He was not on the original list of performers, but young guitarist Adam Kossler, who studied at ECU and has competed and performed here previously, proved to be an accomplished guest musician, showing considerable elegance and artistry in helping open the 18th annual East Carolina University Summer Guitar Festival. Kossler’s teacher at ECU, Elliot Frank, called on him to substitute when one of the members of the Akerman Teixeria Duo had to cancel because of illness. The result was a varied program of well-played solo guitar pieces from several centuries.

Kossler, who teaches in Northern Virginia when he is not performing, opened with a Passacaglia in D by Sylvius Leopold Weiss, a contemporary of J.S. Bach. This is a lovely piece, flowing with arpeggios, and it was played effortlessly. A similarly lovely selection built on arpeggios and repeated four-note phrases was “La Margheritina” by an associate of Kossler, Miroslav Loncar.

Tarrega’s “Capricho Arabe” was the set’s most familiar piece, and Kossler gave a fine performance, not too rushed. And he showed fine fingering on Tarrega’s “Gran Vals.”

A composer one does not usually find in a guitar recital would be Jean Sibelius, but Kossler provided his own arrangement of “In a Mournful Mood,” from Five Characteristic Impressions, Op. 103, a set of piano miniatures, and “Eklogue,” Op. 74/1, also a solo piano composition. The former has an exotic sound and particularly dramatic bass string lines. The latter is much longer and has a more impressionistic feeling, but with a delicate main theme.

Kossler closed his program with “Fantasia Brillante,” Op. 19, by Luigi Legnani, an early 19th century composer, and it was quite the brilliant piece, a showcase for several guitar techniques, starting with strummed chords and including impressive descending and ascending phrases (especially at the end), intense arpeggios, an interesting key change, and some martial-sounding music.

The evening program opened with a set by Frank, founder and artistic director of the festival; he chose selections from 20th century Latin American composers Antonio Lauro, Dilermando Reis, Radames Gnattali, and Heitor Villa-Lobos. The set offered a wide-ranging display of more modern guitar music, from the wistful “Se ela perguntar,” a ballad by Reis, to the jazzy “Toccatta em ritmo de samba” by Gnattali. The counterpoint between bass and treble strings on the more traditional “El Nino” and “Maria Luisa” by Lauro were especially well handled.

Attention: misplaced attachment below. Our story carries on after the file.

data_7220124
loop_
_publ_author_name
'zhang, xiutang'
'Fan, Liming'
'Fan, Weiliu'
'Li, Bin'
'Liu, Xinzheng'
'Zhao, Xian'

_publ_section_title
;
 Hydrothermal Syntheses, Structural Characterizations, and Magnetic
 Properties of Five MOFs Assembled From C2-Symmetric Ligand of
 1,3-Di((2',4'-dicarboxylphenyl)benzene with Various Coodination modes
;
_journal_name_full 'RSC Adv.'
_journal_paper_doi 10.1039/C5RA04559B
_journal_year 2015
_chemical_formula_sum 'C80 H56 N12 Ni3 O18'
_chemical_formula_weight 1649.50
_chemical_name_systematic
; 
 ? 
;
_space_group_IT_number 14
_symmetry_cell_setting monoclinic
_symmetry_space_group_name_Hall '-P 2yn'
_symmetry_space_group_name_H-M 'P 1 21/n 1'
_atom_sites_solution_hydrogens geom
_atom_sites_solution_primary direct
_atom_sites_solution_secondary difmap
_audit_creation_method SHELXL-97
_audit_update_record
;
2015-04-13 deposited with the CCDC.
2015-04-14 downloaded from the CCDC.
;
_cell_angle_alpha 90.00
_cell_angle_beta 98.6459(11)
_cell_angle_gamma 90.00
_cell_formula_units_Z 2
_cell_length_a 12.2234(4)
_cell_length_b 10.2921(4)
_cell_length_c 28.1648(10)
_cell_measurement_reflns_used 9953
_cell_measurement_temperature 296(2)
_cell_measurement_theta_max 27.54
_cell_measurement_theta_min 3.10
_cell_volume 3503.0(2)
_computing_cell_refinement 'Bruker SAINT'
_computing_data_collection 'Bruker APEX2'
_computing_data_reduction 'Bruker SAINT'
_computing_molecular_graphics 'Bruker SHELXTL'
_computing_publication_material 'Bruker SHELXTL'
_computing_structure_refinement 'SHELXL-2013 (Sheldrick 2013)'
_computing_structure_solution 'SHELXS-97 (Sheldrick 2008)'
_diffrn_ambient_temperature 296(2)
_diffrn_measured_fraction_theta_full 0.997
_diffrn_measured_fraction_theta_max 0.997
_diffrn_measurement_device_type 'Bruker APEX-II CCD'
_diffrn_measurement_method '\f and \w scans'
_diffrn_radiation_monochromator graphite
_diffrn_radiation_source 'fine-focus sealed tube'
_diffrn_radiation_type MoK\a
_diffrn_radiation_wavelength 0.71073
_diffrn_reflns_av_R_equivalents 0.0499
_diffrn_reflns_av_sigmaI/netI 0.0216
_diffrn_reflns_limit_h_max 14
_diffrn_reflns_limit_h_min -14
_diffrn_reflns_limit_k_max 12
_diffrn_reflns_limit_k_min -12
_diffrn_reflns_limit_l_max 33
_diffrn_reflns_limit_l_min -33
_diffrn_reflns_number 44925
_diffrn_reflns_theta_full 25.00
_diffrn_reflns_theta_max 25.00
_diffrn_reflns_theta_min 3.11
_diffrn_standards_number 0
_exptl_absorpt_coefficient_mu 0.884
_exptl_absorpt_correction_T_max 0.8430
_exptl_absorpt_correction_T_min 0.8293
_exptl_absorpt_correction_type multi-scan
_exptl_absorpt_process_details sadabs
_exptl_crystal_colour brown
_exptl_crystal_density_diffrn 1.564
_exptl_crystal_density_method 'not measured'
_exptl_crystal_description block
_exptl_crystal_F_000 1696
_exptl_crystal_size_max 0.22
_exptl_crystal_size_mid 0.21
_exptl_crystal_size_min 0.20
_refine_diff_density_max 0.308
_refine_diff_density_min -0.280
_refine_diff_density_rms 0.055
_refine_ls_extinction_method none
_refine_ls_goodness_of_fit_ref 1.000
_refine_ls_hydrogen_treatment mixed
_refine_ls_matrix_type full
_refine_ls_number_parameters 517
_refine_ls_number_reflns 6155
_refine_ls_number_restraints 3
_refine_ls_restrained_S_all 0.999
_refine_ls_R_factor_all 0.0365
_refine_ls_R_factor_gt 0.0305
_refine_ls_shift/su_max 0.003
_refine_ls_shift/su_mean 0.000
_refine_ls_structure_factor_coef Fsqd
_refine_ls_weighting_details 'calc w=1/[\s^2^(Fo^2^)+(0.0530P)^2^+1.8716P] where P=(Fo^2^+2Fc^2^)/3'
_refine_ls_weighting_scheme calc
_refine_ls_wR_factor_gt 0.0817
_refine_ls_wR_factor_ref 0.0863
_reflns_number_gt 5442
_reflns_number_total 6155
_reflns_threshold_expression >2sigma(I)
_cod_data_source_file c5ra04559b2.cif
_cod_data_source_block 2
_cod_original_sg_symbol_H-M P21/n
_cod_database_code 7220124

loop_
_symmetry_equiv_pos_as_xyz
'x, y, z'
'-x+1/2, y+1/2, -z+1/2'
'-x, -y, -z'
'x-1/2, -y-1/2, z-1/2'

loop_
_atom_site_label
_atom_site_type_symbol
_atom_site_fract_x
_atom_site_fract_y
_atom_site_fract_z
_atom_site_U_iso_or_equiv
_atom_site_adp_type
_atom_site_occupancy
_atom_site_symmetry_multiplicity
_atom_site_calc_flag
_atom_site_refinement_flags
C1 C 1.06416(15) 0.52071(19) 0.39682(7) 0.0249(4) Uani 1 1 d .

The most challenging works in Frank’s set – for performer and audience – were four of the 12 etudes by Villa-Lobos. This is composition filled with a variety of colors and moods, pulsing rhythms, industrial strength chords, unusual harmonies, nervous energy, and fairly untraditional scoring for solo guitar. Sort of like, well, etudes, or studies, often are. Frank showed many playing techniques on No. 11, with strummed bass string passages played against arpeggios in the treble strings, for example. And No. 12 seems to be one emphatic, continuous surge of rapid chords and fingering, not always melodic.


The first guest performer during the first afternoon of the festival was David Asbury, of the Southwestern University music faculty in Texas, who presented a program of his transcriptions of music by Irish harpist Turlough O’Carolan (1670-1738). An interesting idea, generally well performed, but with a few lapses in execution. O’Carolan’s music has since become almost synonymous with Irish harp music, but one also hears versions for solo guitar, for two instruments, and for small ensemble. Asbury played nearly 20 O’Carolan compositions, beginning with (appropriately enough) “Carolan’s Welcome” and ending with (appropriately enough) “Farewell to Music.” In between were, among others, a set of tunes written for patrons and a set of drinking songs. Just as in some Irish vocals, the melody lines for instrument often contain slurs (think “scoops” to get to the next note in some singing), which often add to the “Irish-ness” of the music.

Not all the rhythms were jigs and reels, as Asbury’s choice of music mixed fast and slow tempi. In fact, the better songs seemed to be those in a more relaxed tempo: “Colonel O’Hara,” for instance, has a stately feel, sounding almost like a minuet, and “Blind Mary” and “Carolan’s Cup” have a slower ballad-like feeling. “Si Bheag Si Mor” is quite a lovely tune and received a good reading, with nice harmonics as part of the opening.

Perhaps the most familiar tune was “Carolan’s Concerto,” but, alas, Asbury’s performance came up short of expectations, with some missed notes and some hesitations in playing that had the effect of throwing the rhythm off a bit.

This year’s festival also was to include performances by Christopher Adkins, Silviu Ciulei, the Sharpe Zohn Duo and internationally known Jason Vieaux, a frequent guest performer in previous ECU festivals. (All the artists are profiled here.)

Note: Two concerts remain, both on July 15. Click here and here for details. A workshop also accompanies these concerts, prompting the chicken v. egg question: do the concerts inspire the workshop or vice-versa? For details, click here. It is – all told – just about the biggest thing in NC for classical guitarists and guitar fans.